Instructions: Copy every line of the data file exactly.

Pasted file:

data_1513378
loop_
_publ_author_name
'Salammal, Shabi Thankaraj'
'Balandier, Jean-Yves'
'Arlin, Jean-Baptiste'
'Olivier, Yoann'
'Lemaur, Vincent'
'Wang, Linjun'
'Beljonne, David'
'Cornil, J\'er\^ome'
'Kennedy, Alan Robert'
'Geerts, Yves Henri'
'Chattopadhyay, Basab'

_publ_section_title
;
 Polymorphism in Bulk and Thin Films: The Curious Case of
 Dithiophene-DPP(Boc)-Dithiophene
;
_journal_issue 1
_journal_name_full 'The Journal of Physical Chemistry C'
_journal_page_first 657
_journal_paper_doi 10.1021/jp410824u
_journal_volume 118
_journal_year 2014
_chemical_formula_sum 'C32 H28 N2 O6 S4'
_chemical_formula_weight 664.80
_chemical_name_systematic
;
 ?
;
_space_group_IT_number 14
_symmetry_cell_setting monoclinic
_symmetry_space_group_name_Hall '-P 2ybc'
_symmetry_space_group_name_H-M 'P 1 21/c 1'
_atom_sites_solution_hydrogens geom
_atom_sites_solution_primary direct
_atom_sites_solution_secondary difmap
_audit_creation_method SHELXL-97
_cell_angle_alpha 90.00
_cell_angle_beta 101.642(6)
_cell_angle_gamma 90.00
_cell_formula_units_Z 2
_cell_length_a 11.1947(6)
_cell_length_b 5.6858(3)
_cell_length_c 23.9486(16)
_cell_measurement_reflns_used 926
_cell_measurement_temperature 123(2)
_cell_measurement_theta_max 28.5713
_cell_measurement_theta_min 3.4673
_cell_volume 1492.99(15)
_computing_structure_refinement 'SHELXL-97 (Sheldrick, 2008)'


data_1513378
loop_
_publ_author_name
'Salammal, Shabi Thankaraj'
'Balandier, Jean-Yves'
'Arlin, Jean-Baptiste'
'Olivier, Yoann'
'Lemaur, Vincent'
'Wang, Linjun'
'Beljonne, David'
'Cornil, J\'er\^ome'
'Kennedy, Alan Robert'
'Geerts, Yves Henri'
'Chattopadhyay, Basab'

_publ_section_title
;
 Polymorphism in Bulk and Thin Films: The Curious Case of
 Dithiophene-DPP(Boc)-Dithiophene
;
_journal_issue 1
_journal_name_full 'The Journal of Physical Chemistry C'
_journal_page_first 657
_journal_paper_doi 10.1021/jp410824u
_journal_volume 118
_journal_year 2014
_chemical_formula_sum 'C32 H28 N2 O6 S4'
_chemical_formula_weight 664.80
_chemical_name_systematic
;
 ?
;
_space_group_IT_number 14
_symmetry_cell_setting monoclinic
_symmetry_space_group_name_Hall '-P 2ybc'
_symmetry_space_group_name_H-M 'P 1 21/c 1'
_atom_sites_solution_hydrogens geom
_atom_sites_solution_primary direct
_atom_sites_solution_secondary difmap
_audit_creation_method SHELXL-97
_cell_angle_alpha 90.00
_cell_angle_beta 101.642(6)
_cell_angle_gamma 90.00
_cell_formula_units_Z 2
_cell_length_a 11.1947(6)
_cell_length_b 5.6858(3)
_cell_length_c 23.9486(16)
_cell_measurement_reflns_used 926
_cell_measurement_temperature 123(2)
_cell_measurement_theta_max 28.5713
_cell_measurement_theta_min 3.4673
_cell_volume 1492.99(15)
_computing_structure_refinement 'SHELXL-97 (Sheldrick, 2008)'